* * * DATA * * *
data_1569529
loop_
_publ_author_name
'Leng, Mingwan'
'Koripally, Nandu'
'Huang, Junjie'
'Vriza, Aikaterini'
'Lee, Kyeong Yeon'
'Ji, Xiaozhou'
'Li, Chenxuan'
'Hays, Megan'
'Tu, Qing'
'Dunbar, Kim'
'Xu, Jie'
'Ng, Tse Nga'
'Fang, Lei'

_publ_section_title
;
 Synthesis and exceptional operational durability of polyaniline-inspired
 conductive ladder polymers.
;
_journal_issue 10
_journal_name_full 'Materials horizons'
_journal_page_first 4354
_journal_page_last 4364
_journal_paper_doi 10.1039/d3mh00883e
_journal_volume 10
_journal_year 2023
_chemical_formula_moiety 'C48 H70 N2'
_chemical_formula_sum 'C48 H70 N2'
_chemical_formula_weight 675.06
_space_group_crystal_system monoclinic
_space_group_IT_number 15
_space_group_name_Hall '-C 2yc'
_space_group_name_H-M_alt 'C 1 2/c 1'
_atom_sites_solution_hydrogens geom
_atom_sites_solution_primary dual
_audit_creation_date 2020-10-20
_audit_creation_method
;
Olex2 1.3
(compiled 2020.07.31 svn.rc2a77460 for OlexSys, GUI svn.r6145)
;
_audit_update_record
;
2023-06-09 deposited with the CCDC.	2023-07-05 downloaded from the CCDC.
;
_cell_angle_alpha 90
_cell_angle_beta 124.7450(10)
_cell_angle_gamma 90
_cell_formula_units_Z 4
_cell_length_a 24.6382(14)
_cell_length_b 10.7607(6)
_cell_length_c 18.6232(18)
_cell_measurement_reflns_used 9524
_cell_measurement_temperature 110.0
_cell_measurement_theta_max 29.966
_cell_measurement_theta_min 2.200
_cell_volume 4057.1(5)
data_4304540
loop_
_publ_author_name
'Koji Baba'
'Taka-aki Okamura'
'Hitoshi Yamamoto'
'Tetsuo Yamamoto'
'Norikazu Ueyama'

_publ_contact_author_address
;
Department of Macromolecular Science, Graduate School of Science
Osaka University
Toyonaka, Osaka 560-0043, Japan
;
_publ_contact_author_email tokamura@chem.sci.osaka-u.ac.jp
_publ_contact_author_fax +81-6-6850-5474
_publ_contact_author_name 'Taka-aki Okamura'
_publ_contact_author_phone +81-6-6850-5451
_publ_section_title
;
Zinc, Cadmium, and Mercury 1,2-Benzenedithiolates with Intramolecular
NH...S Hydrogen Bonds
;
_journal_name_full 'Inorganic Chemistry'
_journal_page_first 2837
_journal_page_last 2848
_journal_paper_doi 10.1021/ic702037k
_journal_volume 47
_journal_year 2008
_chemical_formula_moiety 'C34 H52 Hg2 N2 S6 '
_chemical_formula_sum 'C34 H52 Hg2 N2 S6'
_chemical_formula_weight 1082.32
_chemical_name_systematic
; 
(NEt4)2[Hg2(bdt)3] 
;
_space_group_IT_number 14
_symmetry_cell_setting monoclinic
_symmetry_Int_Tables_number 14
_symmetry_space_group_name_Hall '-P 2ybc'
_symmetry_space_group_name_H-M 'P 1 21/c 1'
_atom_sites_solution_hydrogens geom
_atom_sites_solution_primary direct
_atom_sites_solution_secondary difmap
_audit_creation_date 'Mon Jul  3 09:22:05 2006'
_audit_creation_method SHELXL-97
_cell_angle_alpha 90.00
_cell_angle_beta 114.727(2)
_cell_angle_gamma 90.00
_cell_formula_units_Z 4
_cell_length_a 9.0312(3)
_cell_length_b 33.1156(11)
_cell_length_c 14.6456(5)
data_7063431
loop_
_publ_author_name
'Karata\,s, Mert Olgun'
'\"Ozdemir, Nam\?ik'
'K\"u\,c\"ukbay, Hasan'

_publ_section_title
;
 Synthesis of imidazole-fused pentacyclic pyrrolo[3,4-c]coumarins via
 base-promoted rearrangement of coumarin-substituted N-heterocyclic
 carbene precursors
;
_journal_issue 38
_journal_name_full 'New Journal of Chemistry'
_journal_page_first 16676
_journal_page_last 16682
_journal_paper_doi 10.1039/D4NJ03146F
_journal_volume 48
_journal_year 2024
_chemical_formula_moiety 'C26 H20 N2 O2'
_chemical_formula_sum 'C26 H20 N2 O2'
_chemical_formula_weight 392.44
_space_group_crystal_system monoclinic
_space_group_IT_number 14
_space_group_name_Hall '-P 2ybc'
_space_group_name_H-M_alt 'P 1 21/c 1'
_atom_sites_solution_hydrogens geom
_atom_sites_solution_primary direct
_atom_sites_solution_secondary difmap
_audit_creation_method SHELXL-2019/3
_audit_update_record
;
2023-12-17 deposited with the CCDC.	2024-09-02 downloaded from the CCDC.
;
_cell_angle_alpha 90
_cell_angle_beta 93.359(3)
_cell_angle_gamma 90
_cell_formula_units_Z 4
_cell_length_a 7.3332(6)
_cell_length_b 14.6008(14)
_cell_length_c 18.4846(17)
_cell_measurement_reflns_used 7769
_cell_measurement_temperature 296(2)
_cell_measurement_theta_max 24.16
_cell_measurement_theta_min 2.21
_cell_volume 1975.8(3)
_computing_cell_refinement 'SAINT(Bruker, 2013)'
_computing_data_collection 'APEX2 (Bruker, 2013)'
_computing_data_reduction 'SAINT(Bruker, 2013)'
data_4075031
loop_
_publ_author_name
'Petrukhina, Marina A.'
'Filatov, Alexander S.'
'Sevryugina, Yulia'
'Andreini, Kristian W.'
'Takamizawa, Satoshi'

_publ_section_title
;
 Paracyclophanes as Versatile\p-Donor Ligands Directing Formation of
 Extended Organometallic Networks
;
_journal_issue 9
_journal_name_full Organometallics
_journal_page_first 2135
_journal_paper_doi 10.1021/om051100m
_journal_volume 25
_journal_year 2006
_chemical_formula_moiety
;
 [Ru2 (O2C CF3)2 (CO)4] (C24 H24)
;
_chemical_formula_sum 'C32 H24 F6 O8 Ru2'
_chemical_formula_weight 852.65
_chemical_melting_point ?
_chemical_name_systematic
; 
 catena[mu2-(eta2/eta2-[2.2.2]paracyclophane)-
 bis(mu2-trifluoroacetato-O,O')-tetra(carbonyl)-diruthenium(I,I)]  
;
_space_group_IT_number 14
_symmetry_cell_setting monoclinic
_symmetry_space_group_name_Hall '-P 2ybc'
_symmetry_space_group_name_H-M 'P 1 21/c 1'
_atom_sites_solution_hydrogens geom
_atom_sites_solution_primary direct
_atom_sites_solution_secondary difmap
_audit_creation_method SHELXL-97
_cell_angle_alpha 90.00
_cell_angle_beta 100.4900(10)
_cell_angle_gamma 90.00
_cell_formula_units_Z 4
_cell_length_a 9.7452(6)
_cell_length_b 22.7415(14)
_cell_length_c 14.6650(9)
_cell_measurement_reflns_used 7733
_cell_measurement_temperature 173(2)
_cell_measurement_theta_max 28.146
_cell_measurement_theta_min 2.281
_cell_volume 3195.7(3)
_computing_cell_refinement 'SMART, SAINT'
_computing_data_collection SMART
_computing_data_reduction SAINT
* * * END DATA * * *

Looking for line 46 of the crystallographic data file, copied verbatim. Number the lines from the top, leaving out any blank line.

2023-06-09 deposited with the CCDC.	2023-07-05 downloaded from the CCDC.